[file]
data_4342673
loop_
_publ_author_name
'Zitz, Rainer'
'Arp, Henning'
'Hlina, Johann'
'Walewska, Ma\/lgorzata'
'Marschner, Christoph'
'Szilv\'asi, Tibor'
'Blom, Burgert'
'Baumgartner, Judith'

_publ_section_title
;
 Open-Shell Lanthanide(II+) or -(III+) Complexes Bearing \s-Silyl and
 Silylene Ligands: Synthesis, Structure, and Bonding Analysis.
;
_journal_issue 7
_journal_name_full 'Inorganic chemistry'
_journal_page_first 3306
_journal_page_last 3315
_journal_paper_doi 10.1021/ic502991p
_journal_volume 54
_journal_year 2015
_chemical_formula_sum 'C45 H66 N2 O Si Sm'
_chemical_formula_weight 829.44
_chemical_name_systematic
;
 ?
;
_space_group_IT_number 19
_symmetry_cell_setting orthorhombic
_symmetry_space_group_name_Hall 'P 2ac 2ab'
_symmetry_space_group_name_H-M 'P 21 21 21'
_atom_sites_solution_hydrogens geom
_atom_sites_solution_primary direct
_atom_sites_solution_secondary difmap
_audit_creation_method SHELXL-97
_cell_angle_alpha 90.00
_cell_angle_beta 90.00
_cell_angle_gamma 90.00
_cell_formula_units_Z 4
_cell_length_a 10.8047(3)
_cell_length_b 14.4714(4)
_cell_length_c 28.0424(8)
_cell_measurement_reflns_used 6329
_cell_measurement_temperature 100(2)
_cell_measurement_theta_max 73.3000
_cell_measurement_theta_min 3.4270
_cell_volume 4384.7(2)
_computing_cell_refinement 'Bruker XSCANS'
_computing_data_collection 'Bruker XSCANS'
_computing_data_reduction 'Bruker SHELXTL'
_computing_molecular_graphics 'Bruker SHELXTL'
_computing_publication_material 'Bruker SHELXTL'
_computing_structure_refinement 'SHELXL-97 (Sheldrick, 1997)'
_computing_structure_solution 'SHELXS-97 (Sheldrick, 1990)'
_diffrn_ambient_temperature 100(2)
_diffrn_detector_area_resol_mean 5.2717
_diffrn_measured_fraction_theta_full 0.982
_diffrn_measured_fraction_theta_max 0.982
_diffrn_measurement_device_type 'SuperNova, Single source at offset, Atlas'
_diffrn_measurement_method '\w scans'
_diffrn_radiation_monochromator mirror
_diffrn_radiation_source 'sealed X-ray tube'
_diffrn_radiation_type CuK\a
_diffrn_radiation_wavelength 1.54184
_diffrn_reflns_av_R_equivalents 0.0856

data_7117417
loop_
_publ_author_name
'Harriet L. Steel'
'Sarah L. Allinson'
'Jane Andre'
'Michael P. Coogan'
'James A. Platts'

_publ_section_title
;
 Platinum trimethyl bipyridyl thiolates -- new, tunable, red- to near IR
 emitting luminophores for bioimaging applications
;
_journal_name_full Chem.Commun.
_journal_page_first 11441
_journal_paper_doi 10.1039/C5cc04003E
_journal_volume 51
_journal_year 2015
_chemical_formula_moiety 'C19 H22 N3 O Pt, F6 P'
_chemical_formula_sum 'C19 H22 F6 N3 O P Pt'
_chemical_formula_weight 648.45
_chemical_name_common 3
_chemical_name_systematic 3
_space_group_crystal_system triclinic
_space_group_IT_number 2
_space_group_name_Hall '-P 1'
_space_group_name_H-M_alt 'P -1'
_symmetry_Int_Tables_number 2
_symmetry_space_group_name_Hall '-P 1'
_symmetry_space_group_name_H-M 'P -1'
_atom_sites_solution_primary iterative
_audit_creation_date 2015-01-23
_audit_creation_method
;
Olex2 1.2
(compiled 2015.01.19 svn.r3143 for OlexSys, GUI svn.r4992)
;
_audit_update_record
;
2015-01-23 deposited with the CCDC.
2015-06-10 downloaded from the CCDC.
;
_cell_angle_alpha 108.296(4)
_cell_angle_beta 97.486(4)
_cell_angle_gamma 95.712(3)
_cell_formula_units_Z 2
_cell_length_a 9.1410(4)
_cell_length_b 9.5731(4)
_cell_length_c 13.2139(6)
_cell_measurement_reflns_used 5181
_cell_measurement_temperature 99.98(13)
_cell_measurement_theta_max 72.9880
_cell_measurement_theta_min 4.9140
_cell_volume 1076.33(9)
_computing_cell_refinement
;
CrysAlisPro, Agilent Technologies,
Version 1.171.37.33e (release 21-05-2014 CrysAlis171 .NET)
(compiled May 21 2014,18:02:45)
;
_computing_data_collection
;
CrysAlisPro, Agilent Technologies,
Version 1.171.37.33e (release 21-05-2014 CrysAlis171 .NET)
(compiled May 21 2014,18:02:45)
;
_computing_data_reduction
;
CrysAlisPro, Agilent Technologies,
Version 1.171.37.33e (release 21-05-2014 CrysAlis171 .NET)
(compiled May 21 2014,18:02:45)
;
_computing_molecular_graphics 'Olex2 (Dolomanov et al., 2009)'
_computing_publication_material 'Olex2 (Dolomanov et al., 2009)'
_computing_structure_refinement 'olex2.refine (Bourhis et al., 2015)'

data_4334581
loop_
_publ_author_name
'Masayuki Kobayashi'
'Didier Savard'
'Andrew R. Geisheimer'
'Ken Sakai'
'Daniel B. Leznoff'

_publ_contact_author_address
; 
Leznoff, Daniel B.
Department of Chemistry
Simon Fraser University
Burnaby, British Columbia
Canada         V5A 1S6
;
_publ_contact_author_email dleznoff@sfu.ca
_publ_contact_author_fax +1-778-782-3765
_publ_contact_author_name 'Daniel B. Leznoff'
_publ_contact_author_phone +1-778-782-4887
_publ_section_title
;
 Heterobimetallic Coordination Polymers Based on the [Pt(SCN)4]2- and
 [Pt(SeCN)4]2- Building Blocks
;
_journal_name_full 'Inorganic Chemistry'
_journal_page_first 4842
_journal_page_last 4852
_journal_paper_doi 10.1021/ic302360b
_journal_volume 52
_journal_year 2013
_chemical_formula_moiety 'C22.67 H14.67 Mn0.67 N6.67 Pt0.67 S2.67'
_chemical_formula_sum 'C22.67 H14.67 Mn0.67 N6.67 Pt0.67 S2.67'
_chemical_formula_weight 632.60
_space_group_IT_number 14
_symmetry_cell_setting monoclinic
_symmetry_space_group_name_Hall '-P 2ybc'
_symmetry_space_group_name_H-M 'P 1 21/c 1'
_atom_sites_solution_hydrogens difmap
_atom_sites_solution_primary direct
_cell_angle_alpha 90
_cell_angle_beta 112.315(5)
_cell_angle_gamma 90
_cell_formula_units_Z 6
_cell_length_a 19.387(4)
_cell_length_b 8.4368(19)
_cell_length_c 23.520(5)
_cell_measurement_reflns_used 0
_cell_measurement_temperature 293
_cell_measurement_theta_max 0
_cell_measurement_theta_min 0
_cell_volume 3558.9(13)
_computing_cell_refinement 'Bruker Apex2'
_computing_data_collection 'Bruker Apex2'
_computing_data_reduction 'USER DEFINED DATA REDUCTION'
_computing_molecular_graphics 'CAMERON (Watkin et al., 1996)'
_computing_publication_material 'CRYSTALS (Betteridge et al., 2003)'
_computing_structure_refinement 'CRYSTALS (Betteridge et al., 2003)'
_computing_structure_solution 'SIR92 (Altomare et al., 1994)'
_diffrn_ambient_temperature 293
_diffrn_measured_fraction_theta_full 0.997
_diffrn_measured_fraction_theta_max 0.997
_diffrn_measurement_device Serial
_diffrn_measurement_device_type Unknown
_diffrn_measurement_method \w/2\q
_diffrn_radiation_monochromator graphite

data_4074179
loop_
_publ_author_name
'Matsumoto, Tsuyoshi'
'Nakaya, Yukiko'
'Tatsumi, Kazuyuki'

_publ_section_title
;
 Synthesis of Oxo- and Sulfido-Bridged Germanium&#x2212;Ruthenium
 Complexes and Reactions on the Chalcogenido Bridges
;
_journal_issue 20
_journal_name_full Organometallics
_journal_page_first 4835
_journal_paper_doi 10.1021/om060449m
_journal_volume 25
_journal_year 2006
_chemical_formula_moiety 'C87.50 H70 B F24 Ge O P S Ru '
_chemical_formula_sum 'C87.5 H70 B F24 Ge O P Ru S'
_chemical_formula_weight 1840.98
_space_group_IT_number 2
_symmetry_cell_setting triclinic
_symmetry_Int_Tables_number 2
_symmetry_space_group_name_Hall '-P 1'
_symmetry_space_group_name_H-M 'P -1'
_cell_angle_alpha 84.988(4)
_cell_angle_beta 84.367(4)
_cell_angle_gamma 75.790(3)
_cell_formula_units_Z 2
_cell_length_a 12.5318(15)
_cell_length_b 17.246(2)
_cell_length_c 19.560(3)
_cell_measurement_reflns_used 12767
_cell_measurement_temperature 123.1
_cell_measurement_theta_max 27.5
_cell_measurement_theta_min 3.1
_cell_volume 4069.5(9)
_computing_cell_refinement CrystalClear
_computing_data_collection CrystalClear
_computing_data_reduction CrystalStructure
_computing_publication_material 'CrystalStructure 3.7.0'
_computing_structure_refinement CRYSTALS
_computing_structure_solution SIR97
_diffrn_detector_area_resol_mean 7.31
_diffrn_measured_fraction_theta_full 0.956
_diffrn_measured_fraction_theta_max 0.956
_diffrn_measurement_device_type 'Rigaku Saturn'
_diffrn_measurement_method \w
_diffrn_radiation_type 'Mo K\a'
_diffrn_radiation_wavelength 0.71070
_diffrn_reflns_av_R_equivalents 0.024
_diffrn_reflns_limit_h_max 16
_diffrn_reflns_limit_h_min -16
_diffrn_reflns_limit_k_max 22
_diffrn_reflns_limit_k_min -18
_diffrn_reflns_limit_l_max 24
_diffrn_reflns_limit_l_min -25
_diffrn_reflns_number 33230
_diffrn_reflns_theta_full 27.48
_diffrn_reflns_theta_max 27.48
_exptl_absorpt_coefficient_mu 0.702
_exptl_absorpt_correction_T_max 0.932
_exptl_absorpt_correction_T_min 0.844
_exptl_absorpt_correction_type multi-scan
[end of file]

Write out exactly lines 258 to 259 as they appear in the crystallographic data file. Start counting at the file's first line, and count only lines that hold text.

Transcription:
_diffrn_radiation_wavelength 0.71070
_diffrn_reflns_av_R_equivalents 0.024